TOMMY FRANK makes his first defence of the British flyweight championship on Sunday (April 3). Fightzone televise from the Magna Centre in Rotherham where the 28-year-old from Sheffield puts the 112lbs belt on the line against Craig Derbyshire, who’s looking to write his own Rocky story.

The 30-year-old from Doncaster has only eight wins in 39 fights (three draws). One of his 28 losses was inflicted by Frank, in Sheffield in April, 2017.

Frank took away Derbyshire’s Central Area super-flyweight title with a 97-93 points win and both fighters are agreed, much has changed since then, though what hasn’t changed is that Frank has a height advantage of around five inches.

Frank went into that first fight as a six-fight novice yet to go beyond four rounds, while Derbyshire was still learning his trade.

Derbyshire has won three of five since, including a points win over Joe Maphosa (10-0) last September that regained the English super-flyweight title.

Four years earlier, Maphosa had outpointed Derbyshire over four rounds, but over 10 and with notice, Derbyshire won a split after scoring a first-round knockdown.

There have also been upset wins over Lee Clayton (6-2) and Nathan Reeve (12-2) – the former up at bantamweight – since that first fight with Frank five years ago.

Every time Derbyshire wins, it’s an upset, as Frank acknowledged. “Fair play to him,” said the champion, one of boxing’s good guys. “He’s done it the hard way. He has always been in the away corner and has finally got the shot he wanted. He’s very, very game and if you give him a chance he will take the fight away from you.

“I’m a completely different fighter [now]. It’s like I’ve gone from a boy to a man. I have had those 12-rounders and I have changed my style as well.”

Frank, who’s adopted a more aggressive style in recent fights, has also had a pair of losses since that first fight, both inflicted by Mexico’s Rosendo Hugo Guarneros (19-3-2).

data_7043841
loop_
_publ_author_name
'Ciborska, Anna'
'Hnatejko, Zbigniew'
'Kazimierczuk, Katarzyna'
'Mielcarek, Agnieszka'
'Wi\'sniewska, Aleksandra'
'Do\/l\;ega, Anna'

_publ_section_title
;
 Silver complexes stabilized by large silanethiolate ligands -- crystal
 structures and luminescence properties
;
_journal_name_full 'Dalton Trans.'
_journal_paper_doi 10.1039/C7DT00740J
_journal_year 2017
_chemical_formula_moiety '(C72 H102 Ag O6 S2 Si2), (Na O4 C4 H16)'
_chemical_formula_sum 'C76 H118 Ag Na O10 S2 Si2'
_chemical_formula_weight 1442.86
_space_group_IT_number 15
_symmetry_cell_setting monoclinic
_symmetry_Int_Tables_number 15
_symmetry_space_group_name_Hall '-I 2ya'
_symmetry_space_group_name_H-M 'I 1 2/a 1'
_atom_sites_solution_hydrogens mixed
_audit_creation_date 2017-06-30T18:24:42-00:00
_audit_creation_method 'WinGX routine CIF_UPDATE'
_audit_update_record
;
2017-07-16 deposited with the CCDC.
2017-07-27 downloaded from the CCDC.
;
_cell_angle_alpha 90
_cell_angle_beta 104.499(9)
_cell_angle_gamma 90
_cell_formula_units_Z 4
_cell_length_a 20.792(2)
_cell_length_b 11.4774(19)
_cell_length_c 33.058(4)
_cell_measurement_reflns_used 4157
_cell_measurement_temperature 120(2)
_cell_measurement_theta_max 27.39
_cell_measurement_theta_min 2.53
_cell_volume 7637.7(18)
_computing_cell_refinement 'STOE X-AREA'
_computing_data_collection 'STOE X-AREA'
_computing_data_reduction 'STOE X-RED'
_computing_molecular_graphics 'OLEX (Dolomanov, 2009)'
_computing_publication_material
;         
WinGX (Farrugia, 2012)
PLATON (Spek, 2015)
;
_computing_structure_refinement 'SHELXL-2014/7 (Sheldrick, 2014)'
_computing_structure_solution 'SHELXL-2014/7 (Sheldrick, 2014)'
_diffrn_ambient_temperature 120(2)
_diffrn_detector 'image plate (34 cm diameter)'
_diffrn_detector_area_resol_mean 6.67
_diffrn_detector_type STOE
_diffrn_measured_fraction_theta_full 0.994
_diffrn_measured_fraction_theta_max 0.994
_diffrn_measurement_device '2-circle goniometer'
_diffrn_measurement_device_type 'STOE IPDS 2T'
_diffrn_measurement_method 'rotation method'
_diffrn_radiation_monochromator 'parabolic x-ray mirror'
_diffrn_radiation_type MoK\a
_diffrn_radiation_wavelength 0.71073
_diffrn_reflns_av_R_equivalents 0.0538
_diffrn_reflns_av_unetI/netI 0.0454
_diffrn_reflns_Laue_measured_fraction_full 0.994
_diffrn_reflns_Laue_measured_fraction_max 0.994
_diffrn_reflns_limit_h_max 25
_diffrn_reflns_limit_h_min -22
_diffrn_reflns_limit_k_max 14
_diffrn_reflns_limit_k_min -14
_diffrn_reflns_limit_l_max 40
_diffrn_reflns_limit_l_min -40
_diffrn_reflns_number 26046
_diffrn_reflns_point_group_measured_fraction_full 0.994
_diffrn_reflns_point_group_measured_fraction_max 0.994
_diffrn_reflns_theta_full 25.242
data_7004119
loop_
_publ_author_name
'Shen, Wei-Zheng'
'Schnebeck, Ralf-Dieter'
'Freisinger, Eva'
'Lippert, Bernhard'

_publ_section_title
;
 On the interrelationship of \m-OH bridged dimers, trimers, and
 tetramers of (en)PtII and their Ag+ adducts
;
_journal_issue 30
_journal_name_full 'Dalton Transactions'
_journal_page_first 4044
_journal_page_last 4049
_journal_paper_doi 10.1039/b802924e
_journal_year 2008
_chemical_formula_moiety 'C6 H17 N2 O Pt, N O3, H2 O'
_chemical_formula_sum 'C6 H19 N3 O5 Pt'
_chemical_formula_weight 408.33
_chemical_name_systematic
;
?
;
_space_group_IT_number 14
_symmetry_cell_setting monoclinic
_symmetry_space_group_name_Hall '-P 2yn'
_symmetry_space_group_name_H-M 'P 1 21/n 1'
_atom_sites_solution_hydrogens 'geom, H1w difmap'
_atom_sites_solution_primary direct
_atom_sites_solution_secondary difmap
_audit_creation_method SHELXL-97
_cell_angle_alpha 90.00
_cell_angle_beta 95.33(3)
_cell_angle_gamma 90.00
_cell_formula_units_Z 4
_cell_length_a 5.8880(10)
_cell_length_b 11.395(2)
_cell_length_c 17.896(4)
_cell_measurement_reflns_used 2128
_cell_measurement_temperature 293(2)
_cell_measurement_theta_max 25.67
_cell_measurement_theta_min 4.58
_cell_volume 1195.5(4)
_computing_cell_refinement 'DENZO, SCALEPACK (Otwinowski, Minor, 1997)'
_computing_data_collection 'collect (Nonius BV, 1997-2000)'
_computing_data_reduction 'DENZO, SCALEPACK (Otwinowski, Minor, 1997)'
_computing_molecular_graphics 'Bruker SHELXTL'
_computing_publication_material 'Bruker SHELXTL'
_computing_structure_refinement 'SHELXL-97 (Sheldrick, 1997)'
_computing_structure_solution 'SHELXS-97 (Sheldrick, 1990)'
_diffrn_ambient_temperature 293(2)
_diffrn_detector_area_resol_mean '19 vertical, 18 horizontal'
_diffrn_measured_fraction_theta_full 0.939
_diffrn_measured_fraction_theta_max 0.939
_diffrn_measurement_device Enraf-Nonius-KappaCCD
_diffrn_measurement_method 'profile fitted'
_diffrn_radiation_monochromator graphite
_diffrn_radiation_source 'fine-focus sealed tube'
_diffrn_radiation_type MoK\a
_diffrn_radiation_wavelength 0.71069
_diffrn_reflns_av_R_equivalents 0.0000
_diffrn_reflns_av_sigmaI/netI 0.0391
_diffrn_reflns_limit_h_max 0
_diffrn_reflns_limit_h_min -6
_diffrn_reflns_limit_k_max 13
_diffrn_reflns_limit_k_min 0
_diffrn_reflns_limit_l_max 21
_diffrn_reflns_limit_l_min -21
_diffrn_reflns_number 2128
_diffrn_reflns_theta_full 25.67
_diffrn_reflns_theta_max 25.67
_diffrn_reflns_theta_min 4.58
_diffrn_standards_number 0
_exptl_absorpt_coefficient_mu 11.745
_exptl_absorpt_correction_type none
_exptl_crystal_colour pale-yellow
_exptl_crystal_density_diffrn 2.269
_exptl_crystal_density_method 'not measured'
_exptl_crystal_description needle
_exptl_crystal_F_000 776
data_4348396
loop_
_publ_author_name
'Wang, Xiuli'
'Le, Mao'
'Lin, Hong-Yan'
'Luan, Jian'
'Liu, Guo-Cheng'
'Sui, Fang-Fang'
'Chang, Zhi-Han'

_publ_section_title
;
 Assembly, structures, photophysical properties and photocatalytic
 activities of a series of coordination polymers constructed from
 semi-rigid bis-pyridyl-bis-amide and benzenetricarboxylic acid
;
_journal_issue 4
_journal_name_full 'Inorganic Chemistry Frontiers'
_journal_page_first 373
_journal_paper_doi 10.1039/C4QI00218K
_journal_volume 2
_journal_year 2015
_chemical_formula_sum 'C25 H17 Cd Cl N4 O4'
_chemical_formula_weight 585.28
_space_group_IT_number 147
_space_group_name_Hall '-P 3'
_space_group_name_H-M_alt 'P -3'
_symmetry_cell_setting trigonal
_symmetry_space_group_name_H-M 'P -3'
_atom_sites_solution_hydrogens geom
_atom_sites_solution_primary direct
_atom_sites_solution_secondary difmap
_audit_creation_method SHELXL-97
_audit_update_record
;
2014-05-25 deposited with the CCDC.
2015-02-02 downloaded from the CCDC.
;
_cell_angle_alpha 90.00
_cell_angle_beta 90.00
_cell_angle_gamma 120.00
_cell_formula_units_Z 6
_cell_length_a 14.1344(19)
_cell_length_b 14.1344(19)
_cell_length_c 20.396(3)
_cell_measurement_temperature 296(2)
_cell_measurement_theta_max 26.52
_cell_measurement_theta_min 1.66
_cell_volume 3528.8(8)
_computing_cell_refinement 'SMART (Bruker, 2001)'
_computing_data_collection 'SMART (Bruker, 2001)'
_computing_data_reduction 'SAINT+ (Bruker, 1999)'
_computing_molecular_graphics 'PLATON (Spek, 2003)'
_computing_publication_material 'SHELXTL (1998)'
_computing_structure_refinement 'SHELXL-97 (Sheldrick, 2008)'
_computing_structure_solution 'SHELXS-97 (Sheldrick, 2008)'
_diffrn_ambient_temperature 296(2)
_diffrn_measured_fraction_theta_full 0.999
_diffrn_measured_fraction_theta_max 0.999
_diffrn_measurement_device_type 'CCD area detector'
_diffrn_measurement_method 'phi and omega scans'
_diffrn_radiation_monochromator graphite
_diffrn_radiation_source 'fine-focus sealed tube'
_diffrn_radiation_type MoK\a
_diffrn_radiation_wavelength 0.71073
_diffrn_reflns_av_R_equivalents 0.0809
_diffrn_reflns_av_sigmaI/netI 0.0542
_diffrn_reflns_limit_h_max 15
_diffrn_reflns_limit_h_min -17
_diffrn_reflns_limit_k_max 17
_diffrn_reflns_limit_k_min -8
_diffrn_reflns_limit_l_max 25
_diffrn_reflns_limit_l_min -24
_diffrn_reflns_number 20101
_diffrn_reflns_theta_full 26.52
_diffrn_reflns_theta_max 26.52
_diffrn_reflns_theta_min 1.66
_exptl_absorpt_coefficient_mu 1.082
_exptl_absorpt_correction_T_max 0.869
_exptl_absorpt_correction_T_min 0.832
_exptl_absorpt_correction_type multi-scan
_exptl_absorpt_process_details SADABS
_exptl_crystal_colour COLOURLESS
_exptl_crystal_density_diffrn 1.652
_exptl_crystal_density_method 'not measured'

Frank was ruled out of their first fight with an injured shoulder and lost a split in the return after being outworked by an opponent who had previously been outboxed by Sunny Edwards.

Frank was dominant against Birmingham’s Matt Windle (6-3-1) when winning the vacant British title in Sheffield last September. The scores were 118-109, 117-111 and 117-110.

Frank had Windle over in the second with a lead right hand and hurt him to the body, but Windle kept rallying and after the 10th, Glyn Rhodes MBE told Frank: “Switch on. Why are you getting involved? Everything long.”

Craig Derbyshire

Derbyshire is hoping Frank gets involved on Sunday, telling Boxing News: “I hope he stands and fights and doesn’t run away, like he did in the first fight. But if he does run, I’m better at cutting the ring off.”

In that first fight, Derbyshire dropped his hands several times and invited Frank to engage, but Tommy used his height and reach advantages to outbox him.

Frank banked the early rounds by landing long straight one-twos and then stepping away from Derbyshire’s swings that came back at him. Derbyshire had most of his successes when Frank took breathers or admired his work in the second half of the fight.

Frank is stylish and knows it, but Derbyshire is too proud to let an opponent stand in front of him and pose the way Frank did – and his rushing attacks brought him enough success to win three rounds on referee Steve Gray’s scorecard.

Derbyshire was still strong in the last round. He’s the type who’s always in the fight.

Frank remembered: “He was swinging them in. It was non-stop pressure. Glyn wanted me to box and not do anything stupid and that’s what I did. I frustrated him. I outboxed him.

“He will expect me to do the exact same thing – and I might! I’ve tweaked my style. I’ve improved my head movement and strength. I moved down from super-flyweight. I’m a beast at flyweight. I think he will be surprised how strong I am. When I start catching him, he will be surprised.”

Derbyshire has been stopped three times, but not for six years, when Burton super-bantamweight Leon Gower (2-0) put him down for the full count with body punches.

For his part, Derbyshire believes Frank will be surprised by the improvements he has made and says he could be underestimated, given Frank won fairly clearly the first time they boxed.

The rounds Derbyshire won that night were rounds that Frank virtually gave away by letting his work-rate and concentration dip. Derbyshire still struggled to pin Frank down and have sustained success, but that fight was five years ago and Craig has had the best wins of his career since.
Frank is still a very good fighter at this level and weight and the pick is for him to win on points.

The Verdict Despite the potential for a fairytale, Frank should win.